The Most Common Perceptions of The German Language
February 21st is International Mother Tongue Day. As a German I would like to use this day as an opportunity to learn more about my own language and how other nationalities perceive German in particular. Therefore, I would like to have a closer look at perceptions of the German language. Based on my experiences and quick research on the internet, there are two main perceptions of the German language that I will have a closer look at.
German Sounds Harsh and Angry
Nice-Sounding Perceptions of The German Language?
Opinions diverge on one point, namely if the German language sounds nice or not. On the one hand, people have told me German is a beautiful language. On the other hand, people say it sounds as if we are fighting the whole time! Fun fact: Germans think that about, for example, Arabic. In any case, there are many videos online comparing German to other languages, but if you look at the languages they are comparing, they are Romanic languages that have a totally different melody than German. Furthermore, German is pronounced in an especially harsh way in the videos, so the perception of the language is skewed. These videos are exaggerations for entertaining purposes only.
The German Glottal Stop
What German does have that most other languages don’t is the glottal stop. Languages like Danish and Arabic have it, too, but German uses it in an excessive way. The glottal stop is used in front of a vowel if the vowel is at the first position of a syllable and is like a delicate cracking sound. I once met a woman from Peru who said it was hard for her to learn how to pronounce the words vereisen ‘to ice up’ and verreisen ‘to go away (for e.g. vacations) differently. The difference is the glottal stop that happens in the first word because the second syllable after ver– starts with a diphthong. As a result, German separates its words more clearly while speaking than, for example, English or, even more, French. English separates words clearly only when the speaker wants to stress something or when the person is angry. This may be why English speakers perceive German as if the speakers are fighting.
Personally, I think this is one of the most interesting perceptions of the German language by German non-native speakers. It shows consequences on both a linguistic and cultural level. This may be why some think Germans are rude. They not only are very direct in their way of speaking but also the language sounds rude.
Ridiculously Long Words and Hard Pronunciation
In a previous blog post we saw that German can have very long compound words. The reason for this is the way German builds new words: it adds on to and changes words. Additionally, German does not separate its compound words by a space or dash like English does. But other Germanic languages built their compound words in a similar way, and Romanic languages do use separators like prepositions. As a result, it makes them look shorter and less overwhelming.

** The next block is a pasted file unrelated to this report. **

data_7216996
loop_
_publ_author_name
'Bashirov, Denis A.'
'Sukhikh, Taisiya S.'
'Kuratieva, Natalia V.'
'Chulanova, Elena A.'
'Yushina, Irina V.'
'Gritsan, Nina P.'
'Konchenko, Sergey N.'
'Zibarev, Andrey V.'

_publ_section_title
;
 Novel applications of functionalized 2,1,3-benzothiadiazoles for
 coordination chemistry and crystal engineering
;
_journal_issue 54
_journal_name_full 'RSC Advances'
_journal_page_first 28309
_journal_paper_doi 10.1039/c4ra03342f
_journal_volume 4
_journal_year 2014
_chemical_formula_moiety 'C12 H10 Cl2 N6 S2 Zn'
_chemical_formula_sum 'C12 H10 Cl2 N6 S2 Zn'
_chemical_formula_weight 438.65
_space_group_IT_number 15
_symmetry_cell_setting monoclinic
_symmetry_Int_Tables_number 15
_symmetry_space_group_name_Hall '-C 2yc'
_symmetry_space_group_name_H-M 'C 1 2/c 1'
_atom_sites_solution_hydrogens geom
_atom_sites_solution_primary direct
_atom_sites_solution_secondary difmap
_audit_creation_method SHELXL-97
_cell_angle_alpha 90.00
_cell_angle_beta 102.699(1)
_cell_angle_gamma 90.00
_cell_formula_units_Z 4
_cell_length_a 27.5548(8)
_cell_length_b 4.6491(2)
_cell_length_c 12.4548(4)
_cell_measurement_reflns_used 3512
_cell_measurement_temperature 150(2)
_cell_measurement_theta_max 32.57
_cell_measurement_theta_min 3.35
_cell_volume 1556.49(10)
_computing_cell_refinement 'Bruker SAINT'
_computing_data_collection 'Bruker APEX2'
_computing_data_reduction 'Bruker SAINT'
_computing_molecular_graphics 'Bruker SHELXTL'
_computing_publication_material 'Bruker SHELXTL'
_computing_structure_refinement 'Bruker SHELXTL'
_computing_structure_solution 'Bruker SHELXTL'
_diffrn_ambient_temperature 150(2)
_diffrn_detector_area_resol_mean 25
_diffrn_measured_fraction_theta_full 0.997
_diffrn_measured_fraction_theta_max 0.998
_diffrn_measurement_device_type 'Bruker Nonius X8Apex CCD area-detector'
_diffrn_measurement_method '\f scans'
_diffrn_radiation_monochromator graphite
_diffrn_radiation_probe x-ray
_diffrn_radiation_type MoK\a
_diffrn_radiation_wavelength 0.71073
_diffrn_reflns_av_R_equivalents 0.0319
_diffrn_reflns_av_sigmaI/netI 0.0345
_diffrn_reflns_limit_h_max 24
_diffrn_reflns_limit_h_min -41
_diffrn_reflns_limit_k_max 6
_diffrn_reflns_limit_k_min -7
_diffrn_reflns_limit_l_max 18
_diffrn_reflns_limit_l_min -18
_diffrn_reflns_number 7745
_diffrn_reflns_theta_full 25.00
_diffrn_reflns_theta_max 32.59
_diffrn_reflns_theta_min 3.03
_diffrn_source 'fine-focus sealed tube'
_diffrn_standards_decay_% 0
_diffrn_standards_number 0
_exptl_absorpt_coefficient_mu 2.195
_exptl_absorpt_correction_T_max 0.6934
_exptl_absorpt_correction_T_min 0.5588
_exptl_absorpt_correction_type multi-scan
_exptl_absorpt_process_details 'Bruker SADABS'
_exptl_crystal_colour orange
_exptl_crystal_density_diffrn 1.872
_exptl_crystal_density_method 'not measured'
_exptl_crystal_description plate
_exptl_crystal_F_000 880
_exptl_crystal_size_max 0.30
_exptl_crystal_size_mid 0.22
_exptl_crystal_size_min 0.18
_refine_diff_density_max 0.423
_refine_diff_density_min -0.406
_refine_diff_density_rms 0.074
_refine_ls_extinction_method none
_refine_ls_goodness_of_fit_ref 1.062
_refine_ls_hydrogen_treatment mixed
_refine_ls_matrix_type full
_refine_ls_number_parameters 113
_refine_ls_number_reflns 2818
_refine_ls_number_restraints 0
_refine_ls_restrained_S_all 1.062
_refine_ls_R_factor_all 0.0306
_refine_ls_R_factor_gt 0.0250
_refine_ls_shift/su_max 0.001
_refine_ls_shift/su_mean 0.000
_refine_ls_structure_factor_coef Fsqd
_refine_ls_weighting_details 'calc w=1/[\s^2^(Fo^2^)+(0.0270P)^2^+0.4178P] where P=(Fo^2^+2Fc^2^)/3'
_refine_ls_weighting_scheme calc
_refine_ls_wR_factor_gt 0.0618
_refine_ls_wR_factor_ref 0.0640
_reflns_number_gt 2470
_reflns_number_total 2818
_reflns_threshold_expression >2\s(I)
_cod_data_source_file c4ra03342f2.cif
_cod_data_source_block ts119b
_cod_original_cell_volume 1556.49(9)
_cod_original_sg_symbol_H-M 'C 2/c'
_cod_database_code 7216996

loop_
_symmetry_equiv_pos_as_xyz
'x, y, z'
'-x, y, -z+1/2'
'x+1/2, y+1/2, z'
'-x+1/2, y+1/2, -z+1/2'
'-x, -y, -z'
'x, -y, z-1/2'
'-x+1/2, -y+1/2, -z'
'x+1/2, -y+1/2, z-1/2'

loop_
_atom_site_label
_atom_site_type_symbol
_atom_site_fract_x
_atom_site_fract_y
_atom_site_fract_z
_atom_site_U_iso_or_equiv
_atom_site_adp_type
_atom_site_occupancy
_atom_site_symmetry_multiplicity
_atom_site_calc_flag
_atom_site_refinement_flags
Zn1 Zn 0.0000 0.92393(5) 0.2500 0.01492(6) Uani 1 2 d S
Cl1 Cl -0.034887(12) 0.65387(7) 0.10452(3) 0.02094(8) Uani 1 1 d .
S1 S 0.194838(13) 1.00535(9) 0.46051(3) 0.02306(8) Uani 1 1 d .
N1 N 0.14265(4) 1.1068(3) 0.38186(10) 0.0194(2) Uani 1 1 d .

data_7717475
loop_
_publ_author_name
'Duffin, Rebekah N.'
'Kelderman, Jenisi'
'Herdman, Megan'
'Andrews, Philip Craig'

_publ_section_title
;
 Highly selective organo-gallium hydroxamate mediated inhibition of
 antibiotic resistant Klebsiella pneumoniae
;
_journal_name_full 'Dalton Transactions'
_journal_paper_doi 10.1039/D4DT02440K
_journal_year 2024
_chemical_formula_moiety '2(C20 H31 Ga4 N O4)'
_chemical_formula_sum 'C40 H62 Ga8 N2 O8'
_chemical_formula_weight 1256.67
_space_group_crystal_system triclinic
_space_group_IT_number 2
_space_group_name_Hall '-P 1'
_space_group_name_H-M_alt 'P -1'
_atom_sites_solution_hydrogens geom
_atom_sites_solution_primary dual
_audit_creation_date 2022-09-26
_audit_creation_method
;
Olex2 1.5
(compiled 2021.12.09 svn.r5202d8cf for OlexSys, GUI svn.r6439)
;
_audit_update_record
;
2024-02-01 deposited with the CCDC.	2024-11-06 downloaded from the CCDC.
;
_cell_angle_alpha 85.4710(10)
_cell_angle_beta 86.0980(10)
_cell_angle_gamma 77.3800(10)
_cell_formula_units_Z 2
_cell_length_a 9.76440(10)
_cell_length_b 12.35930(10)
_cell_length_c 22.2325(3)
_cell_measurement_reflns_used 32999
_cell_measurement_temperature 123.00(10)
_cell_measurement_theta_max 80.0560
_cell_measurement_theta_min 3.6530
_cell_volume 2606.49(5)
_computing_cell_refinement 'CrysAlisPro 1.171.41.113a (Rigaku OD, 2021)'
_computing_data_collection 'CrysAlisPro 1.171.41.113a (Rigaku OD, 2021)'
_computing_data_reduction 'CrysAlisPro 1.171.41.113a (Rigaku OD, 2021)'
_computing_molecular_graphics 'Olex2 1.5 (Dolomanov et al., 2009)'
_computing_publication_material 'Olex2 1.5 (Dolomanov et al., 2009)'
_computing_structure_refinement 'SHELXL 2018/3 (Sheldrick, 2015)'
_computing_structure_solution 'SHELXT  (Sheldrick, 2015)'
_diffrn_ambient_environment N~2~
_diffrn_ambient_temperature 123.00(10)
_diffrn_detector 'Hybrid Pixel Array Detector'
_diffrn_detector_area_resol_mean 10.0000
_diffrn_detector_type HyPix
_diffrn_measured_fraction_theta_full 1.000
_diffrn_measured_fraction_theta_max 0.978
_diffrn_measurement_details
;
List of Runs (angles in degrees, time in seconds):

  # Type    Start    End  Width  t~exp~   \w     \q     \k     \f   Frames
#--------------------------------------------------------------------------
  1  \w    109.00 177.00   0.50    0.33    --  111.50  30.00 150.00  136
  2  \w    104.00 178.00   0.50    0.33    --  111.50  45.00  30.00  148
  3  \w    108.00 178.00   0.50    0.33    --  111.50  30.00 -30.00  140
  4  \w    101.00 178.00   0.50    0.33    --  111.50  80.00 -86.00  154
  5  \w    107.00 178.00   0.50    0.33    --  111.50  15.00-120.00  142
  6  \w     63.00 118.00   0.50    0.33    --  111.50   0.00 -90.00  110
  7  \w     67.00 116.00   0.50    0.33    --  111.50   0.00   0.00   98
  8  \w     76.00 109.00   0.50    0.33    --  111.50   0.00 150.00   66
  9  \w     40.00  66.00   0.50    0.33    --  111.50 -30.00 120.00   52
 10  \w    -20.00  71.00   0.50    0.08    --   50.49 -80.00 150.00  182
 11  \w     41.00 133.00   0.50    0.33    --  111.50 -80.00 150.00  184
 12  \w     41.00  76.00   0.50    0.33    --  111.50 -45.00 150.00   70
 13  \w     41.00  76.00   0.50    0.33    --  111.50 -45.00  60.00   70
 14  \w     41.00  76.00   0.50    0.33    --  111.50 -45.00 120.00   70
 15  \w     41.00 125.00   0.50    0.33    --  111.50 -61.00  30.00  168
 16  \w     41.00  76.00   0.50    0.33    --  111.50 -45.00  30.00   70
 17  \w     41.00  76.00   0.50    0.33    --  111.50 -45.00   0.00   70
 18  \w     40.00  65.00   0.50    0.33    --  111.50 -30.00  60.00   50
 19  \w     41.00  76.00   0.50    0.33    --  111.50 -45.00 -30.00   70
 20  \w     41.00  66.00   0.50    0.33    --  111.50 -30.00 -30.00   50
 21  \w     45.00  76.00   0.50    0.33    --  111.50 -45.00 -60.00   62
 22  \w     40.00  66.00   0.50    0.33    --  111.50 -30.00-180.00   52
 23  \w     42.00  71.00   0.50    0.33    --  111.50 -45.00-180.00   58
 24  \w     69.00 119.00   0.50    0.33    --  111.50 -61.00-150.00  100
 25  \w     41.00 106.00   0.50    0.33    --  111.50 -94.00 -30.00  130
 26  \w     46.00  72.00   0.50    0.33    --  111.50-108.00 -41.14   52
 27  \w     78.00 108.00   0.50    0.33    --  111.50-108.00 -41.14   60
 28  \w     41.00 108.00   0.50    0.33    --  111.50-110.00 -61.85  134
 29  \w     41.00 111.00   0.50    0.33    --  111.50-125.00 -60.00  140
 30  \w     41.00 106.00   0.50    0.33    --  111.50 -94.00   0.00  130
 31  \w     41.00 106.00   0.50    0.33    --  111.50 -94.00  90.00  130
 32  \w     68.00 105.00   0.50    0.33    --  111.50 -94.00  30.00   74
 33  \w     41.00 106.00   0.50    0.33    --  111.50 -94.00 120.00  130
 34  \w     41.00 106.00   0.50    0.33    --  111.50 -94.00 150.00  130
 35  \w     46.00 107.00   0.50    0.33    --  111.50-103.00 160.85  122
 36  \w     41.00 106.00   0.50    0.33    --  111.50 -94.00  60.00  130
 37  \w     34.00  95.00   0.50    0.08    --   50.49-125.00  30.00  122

The Fear of Long Compound Words
When you see a very long word, naturally you might think it is very hard to pronounce. In German, you have to divide the words in pronounceable parts on your own, while English already gives you a hint. Comparing German and English spelling, however, and at the same time pronunciation, German seems to have an advantage. It has a couple of pronunciation rules that must be learned, but after acquiring them, you are good to go with reading. English, in contrast, writes words sometimes in such different ways that English learners get easily confused. Even though it does not make sense, to Germans included, that the diphthong <ei> is pronounced like ‘ai’ but not written this way in German, it is always pronounced the same way. Whereas English decides that <o> in ‘women’ is pronounced like an ‘e’ and not like the <o> in, for instance, ‘woman’.
Letters of the Alphabet only Existing in German
Different letters of the alphabet in German can seem downright frightening. For example the “B that is an S”. That was the way how a Turkish friend once described the letter ß to me. It took me a while until I understood what she meant. But once you know the pronunciation rules, it is a very easy sound to make, especially because there is the same sound in English, too. After you know the rules, the writing actually makes sense. So much sense that you wonder how English can write ‘enough’ the way it does and not simply ‘enuf’.
It Is All About Knowing
Things that we don’t know scare us and not knowing leads to, in this case, wrong perceptions of the German language, like that German people are always angry. But once you wrap your head around the German grammar and know it as well as English grammar, it’s a piece of cake and there is no room for misperceptions.
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